1. An article of footwear, comprising: an upper including a top opening, a first side, a second side, a first side edge extending downward from the top opening at the first side, and a second side edge extending downward from the top opening at the second side, wherein the second side edge includes a downward extending segment and a rearward extending segment, and wherein the upper further includes a foot insertion opening extending from the first side edge and terminating at a closed end located at a side heel area of the upper on the second side of the upper; a closure system engaged with the upper for releasably closing the foot insertion opening, wherein the closure system extends between the closed end and the first side edge of the upper; and a sole structure engaged with the upper.

2. An article of footwear according to claim 1, further comprising a securing strap engaged with the upper and extending across a top forefoot portion of the upper or a top midfoot portion of the upper one or more times.

3. An article of footwear according to claim 1, wherein the rearward extending segment of the second side edge terminates at a closed end, wherein the closed end of the second side edge is located a distance L from the closed end of the closure system, wherein L is within a range of from 10 mm to 70 mm.

4. An article of footwear according to claim 1, wherein the closure system includes a track extending along the second side of the upper, wherein an end portion of the track along the second side of the upper substantially aligns with an extension direction of the rearward extending segment of the second side edge of the upper.

5. An article of footwear according to claim 1, wherein the rearward extending segment of the second side edge terminates at a closed end, wherein the upper further includes a connecting member extending between the closed end of the foot insertion opening and the closed end of the rearward extending segment of the second side edge, and wherein an ankle containing portion of the upper is movable with respect to a base portion of the upper about the connecting member to change the upper from a foot insertion configuration to a foot engaging configuration.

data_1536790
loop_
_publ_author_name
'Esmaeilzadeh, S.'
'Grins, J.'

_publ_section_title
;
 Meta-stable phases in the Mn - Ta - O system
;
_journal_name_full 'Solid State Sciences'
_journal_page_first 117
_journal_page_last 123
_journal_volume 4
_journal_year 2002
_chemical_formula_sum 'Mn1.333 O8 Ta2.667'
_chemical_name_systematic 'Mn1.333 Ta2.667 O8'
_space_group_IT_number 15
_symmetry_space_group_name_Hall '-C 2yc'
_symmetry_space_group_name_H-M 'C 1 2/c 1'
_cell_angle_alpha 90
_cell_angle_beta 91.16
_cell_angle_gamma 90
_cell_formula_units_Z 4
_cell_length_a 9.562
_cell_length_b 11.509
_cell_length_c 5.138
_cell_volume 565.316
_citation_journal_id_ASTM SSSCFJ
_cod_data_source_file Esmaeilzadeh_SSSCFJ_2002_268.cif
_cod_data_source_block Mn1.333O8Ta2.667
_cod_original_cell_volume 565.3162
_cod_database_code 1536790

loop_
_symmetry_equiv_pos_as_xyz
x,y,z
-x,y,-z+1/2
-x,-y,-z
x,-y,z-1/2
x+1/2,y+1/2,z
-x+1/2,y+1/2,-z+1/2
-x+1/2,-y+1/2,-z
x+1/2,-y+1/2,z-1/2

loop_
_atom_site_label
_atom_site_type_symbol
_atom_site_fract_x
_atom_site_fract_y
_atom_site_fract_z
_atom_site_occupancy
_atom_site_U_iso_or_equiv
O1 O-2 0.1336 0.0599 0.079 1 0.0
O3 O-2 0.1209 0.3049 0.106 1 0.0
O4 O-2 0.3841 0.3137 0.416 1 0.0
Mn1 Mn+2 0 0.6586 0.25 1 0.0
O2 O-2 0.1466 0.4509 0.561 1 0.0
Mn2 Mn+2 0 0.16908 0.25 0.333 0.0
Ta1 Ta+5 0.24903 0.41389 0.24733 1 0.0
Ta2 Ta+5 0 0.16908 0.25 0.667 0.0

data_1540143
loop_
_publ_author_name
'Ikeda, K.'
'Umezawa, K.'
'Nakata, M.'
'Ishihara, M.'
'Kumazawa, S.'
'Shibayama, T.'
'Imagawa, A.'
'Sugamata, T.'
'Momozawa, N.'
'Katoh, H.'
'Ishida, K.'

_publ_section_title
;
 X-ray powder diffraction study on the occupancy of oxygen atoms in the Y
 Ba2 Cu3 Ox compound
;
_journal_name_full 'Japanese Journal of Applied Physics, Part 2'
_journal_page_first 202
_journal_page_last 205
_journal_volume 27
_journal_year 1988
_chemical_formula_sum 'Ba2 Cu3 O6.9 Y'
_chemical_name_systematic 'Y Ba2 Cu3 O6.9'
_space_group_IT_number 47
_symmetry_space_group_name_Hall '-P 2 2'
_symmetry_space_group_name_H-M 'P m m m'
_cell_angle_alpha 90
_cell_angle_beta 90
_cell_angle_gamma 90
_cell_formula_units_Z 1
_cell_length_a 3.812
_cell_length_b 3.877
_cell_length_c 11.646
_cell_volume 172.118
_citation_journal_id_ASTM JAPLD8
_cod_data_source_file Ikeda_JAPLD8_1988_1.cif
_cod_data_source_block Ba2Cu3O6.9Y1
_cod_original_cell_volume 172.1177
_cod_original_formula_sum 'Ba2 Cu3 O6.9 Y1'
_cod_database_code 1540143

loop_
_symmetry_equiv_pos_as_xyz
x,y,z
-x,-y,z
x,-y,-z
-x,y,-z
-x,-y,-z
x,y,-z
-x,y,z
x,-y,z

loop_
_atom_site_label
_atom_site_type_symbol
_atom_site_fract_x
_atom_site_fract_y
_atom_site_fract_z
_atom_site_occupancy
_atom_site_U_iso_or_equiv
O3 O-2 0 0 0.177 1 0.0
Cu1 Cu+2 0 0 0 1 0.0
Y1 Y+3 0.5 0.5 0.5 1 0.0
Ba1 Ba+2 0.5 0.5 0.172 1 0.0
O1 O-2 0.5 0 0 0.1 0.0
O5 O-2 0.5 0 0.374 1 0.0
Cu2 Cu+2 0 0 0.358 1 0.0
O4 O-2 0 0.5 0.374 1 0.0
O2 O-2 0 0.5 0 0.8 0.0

6. An article of footwear according to claim 5, wherein a length dimension from a first side of the connecting member to a second side of the connecting member is within a range of from 10 mm to 70 mm.

7. An article of footwear according to claim 1, wherein the closure system includes a track extending along the foot insertion opening and a closure element movable along track, wherein the closure element changes the foot insertion opening between an open condition and a closed condition.

8. An article of footwear, comprising: an upper including a top opening, a first side, a second side, a first side edge extending downward from the top opening at the first side, and a second side edge extending downward from the top opening at the second side, wherein the upper further includes a foot insertion opening extending from the first side edge and terminating at a closed end located at a side heel area of the upper on the second side of the upper; a closure system engaged with the upper for releasably closing the foot insertion opening, wherein the closure system extends between the closed end and the first side edge of the upper, wherein the closure system includes a track extending along the foot insertion opening and a closure element movable along track, wherein the closure element changes the foot insertion opening between an open condition and a closed condition; an ankle strap secured to the closure element, wherein the second side of the upper has a securing member, wherein in the closed condition: the closure element stops along the track at the first side edge of the upper; the ankle strap extends around a front instep or front ankle portion of the upper and is secured to the securing member at the second side of the upper; and with the sole structure supported on a horizontal support surface, the ankle strap extends to a location on the second side of the upper that is more rearward than a location of the closed end of the foot insertion opening; and a sole structure engaged with the upper.